Tag Archives: sluggish

Give Your Faith A Lift

October 2017

 

Give your faith a lift!

I learned a lot of wonderful truths when I attended RHEMA Bible Training Center years ago. In one of our classes the teacher pointed out that God has made available to us forces that aid or cooperate with our faith. The obvious one is love. Galatians 5:6 shows that faith works, or is energized, by love.

Another powerful partner of faith is laid out for us in Hebrews 6:11, 12.

And we desire that each one of you show the same diligence to the full assurance of hope until the end, 12 that you do not become sluggish, but imitate those who through faith and patience inherit the promises.

Faith and patience are to be imitated. When we observe others who are realizing God’s promises, we should watch and learn.

Verse 11 describes the attitude we’re to have in this. First we’re told to “show the same diligence.” Strong’s Concordance renders the meaning “interest oneself most earnestly.” In other words, this is one of those areas that requires our attention. “Hope” describes a joyful, confident expectation. Don’t lose hope!

In verse 12 we’re told not to “become sluggish.” According to the dictionary, sluggish has these meanings: slow-moving or inactive; lacking in energy or alertness; slow to respond or make progress. Obviously being sluggish is not being diligent. I think we all want to “inherit the promises.” [Inherit means to receive – or become a partaker of – your portion.] Therefore faith and patience need to be imitated.

Faith is well defined in Hebrews 11:1 – it gives our hopes substance and is our evidence of promises which can’t yet be seen. In light of that, one of the things we should be diligent about is gathering evidence. If we’re experiencing a struggle in our finances, for example, our accounts may be providing evidence of lack. Our part then is to gather evidence to override that. It begins with musing on scriptures like “The Lord is my Shepherd, I shall not want (lack),” [Psalm 23:1] and “… my God shall supply all your need …” [Philippians 4:19] Add to that using the imagination to “experience” the provision. Faith releases God’s grace – His ability in us to do what we couldn’t on our own. As believers faith can (and should) become our natural response to difficult times.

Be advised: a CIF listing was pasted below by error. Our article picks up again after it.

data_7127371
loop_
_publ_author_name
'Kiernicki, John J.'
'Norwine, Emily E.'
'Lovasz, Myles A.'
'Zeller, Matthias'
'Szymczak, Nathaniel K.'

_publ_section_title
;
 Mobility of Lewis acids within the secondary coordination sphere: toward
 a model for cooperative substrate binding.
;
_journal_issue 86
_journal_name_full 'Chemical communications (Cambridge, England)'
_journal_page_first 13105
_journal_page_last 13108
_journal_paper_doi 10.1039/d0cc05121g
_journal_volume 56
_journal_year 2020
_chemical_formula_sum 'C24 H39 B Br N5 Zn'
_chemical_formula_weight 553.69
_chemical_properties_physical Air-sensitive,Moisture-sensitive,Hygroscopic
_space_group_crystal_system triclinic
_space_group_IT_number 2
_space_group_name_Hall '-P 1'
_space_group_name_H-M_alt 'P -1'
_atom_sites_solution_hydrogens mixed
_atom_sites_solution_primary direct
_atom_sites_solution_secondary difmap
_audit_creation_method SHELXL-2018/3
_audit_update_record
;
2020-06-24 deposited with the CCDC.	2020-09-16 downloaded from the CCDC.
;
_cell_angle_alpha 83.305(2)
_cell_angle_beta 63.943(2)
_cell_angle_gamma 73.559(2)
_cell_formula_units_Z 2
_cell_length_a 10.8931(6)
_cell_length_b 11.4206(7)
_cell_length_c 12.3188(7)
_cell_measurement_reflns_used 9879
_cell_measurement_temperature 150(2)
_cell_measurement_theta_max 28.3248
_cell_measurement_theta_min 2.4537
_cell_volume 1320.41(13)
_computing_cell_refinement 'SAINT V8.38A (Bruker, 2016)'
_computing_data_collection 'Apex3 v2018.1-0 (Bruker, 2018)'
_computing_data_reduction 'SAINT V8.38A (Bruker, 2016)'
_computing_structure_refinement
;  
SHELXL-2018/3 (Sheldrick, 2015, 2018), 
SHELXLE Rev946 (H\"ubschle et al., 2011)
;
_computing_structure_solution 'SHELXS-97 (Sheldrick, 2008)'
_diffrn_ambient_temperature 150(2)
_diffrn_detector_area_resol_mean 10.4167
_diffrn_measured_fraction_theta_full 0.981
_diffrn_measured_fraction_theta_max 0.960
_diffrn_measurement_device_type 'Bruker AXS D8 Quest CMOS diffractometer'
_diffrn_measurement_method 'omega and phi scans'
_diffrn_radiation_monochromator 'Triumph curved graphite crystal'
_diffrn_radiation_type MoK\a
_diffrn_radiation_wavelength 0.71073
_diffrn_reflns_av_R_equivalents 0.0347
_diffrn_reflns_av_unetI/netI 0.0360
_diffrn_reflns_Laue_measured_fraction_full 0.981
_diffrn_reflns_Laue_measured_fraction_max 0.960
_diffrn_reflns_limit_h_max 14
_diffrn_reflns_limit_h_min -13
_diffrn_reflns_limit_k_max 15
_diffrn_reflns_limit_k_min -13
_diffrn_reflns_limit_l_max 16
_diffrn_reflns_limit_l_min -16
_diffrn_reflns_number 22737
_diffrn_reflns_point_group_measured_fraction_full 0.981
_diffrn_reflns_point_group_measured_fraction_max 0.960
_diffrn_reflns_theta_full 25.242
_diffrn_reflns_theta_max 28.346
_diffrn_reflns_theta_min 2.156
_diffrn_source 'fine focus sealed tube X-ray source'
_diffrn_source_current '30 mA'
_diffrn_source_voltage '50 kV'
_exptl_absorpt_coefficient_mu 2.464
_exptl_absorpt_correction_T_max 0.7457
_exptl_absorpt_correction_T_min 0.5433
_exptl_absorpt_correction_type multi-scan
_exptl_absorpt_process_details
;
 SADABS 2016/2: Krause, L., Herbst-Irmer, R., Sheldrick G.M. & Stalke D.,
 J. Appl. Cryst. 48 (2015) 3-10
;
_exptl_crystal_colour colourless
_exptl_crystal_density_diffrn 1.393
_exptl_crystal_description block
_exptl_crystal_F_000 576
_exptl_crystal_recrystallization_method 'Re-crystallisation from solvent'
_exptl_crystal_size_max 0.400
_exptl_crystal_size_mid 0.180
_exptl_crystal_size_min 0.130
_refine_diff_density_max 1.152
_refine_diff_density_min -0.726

Then we come to “patience.” I can tell you that my understanding of patience years ago was that I was waiting – waiting on God to heal, deliver, prosper or whatever. Then I discovered there’s a flaw in that understanding. Healing, deliverance, forgiveness, peace, provision, security, etc., are already accomplished for us in Christ! There’s no such thing as waiting for what’s already done!

Well, what does patience mean then? Strong’s gives this definition: “the characteristic of a man who is not swerved from his deliberate purpose and his loyalty to faith and piety by even the greatest trials and sufferings. Vine’s Expository Dictionary says patience is “the quality which does not surrender to circumstances or succumb under trial.”

If you’re scratching your head trying to digest all that, think of it this way. Going back to our illustration, in the midst of financial hardship we’re assured that everything needed has already been provided. Therefore there’s no reason to quit or even become discouraged (hopeless). Psalm 42:5 says, “Why are you cast down, O my soul? And why are you disquieted within me? Hope in God, for I shall yet praise Him for the help of His countenance.